Espejo appears as an elongated white ship that has run aground amidst the golden sea formed by the cereals of the Campiña, whereby the bridge is represented by the residential castle of the Duchy of Osuna.
Not even the parish church, the Iglesia de San Bartolomé, with its bright and colourful interior, attempts to overshadow the fortress, and is satisfied with a tower of modest proportions.
Visible from all angles of approach, Espejo, from the Latin specula, or watchtower, is indeed the watchtower of the Campiña.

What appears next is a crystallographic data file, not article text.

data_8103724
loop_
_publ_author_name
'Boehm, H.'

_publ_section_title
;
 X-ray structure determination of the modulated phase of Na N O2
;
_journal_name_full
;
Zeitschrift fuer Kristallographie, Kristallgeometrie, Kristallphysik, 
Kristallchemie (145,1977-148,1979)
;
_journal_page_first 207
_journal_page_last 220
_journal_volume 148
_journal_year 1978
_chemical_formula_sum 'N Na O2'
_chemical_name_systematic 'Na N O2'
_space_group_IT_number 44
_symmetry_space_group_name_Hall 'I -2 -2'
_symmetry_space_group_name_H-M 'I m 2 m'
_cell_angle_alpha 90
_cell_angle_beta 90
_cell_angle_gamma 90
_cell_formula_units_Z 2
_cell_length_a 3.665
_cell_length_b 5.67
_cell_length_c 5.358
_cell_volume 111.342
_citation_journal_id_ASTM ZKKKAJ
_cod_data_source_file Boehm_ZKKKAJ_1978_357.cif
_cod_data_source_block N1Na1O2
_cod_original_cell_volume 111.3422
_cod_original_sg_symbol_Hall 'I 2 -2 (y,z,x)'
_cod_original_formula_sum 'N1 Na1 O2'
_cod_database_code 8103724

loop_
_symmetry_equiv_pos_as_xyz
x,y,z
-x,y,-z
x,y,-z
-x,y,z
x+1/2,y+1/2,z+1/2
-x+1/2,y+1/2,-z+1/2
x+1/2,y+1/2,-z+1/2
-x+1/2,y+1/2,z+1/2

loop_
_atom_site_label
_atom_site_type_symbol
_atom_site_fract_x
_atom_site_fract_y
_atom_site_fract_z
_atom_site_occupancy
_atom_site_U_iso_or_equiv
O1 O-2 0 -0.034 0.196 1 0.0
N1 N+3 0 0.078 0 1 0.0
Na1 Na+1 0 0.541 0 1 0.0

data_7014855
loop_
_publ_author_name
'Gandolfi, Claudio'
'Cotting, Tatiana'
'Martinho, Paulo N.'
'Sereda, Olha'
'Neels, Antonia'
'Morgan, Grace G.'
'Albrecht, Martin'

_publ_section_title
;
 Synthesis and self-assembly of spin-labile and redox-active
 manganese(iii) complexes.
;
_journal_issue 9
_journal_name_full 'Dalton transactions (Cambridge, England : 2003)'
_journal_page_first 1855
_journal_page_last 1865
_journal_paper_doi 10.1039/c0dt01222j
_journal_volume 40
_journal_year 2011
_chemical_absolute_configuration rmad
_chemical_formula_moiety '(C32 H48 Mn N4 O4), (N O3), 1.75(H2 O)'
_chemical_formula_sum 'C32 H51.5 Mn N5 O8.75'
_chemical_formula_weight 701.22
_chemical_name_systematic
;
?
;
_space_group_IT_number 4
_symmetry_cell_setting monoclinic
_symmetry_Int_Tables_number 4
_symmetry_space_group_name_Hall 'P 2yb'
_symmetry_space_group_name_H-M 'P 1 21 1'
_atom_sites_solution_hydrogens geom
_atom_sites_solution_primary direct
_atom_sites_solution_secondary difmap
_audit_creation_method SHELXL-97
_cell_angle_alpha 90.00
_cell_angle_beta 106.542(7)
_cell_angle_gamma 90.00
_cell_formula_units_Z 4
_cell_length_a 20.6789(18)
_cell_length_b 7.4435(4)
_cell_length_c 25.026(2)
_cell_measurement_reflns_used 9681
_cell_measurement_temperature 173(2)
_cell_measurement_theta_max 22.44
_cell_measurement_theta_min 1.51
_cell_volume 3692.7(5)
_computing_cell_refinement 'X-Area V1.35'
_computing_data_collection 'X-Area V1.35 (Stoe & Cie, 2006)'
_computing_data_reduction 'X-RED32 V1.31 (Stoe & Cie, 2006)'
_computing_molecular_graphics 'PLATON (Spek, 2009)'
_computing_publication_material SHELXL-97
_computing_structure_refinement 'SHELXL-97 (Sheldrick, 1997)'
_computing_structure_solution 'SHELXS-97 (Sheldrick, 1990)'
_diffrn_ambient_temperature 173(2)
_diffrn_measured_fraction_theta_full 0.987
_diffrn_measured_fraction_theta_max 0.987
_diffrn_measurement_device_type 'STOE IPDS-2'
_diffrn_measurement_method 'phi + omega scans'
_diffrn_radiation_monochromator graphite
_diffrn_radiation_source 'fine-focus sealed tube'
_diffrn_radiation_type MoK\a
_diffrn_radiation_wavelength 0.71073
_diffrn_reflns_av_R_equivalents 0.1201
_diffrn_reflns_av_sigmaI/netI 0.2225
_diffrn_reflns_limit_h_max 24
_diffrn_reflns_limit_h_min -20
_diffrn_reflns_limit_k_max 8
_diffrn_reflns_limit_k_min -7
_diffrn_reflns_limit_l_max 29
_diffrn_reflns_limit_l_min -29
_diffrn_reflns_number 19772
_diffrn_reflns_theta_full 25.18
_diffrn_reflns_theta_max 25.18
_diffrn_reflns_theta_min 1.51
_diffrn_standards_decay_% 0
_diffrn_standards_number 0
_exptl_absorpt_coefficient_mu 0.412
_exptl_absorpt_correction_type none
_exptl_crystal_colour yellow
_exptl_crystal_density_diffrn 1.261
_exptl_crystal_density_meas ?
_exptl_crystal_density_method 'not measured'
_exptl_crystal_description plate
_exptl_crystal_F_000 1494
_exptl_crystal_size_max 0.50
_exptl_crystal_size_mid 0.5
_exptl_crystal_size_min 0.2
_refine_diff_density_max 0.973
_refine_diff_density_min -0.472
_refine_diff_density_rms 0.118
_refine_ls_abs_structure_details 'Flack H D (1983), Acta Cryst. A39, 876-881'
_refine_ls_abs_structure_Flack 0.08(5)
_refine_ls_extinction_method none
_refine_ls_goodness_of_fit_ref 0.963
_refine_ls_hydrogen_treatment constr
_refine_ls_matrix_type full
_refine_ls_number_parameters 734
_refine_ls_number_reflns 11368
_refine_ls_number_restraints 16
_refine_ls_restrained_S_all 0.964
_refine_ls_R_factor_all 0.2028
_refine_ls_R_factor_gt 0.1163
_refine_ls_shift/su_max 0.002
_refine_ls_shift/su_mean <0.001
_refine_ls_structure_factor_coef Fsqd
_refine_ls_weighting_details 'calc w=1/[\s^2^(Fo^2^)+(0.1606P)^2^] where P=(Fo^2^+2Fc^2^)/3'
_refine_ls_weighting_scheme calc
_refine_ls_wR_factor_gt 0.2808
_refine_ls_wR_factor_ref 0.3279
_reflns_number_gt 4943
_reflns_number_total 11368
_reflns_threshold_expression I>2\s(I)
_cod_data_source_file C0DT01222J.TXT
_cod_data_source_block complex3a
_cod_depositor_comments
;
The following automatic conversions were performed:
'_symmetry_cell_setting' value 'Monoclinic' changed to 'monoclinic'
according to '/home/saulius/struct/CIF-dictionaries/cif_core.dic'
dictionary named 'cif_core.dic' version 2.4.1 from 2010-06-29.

The present-day village stands on the site of Iberian/Turditanian city of Ucubi, which earned the gratitude of Julius Caesar for support provided in his battles against Pompey, and in consequence the locality was elevated to the status of Roman colony under the name of Colonia Claritas Iulia Ucubi.
Little information exists in relation to the village during the period of Moorish occupation, when it bore the name of Alcalá, and it was deserted following conquest by Ferdinand III in approximately 1240.
At the beginning of the 14th century, Pay Arias de Castro, constructed the castle and repopulated the village, now called Espejo, an estate that was ceded to him in 1304 by Ferdinand IV.
In 1377, Henry II ceded the village as entailed estate, along with Lucena, to María Alfonso de Argote, who married Martín Fernández de Córdoba, Lord of Chillón, whereby Espejo became linked to the House of the Alcaide de los Donceles.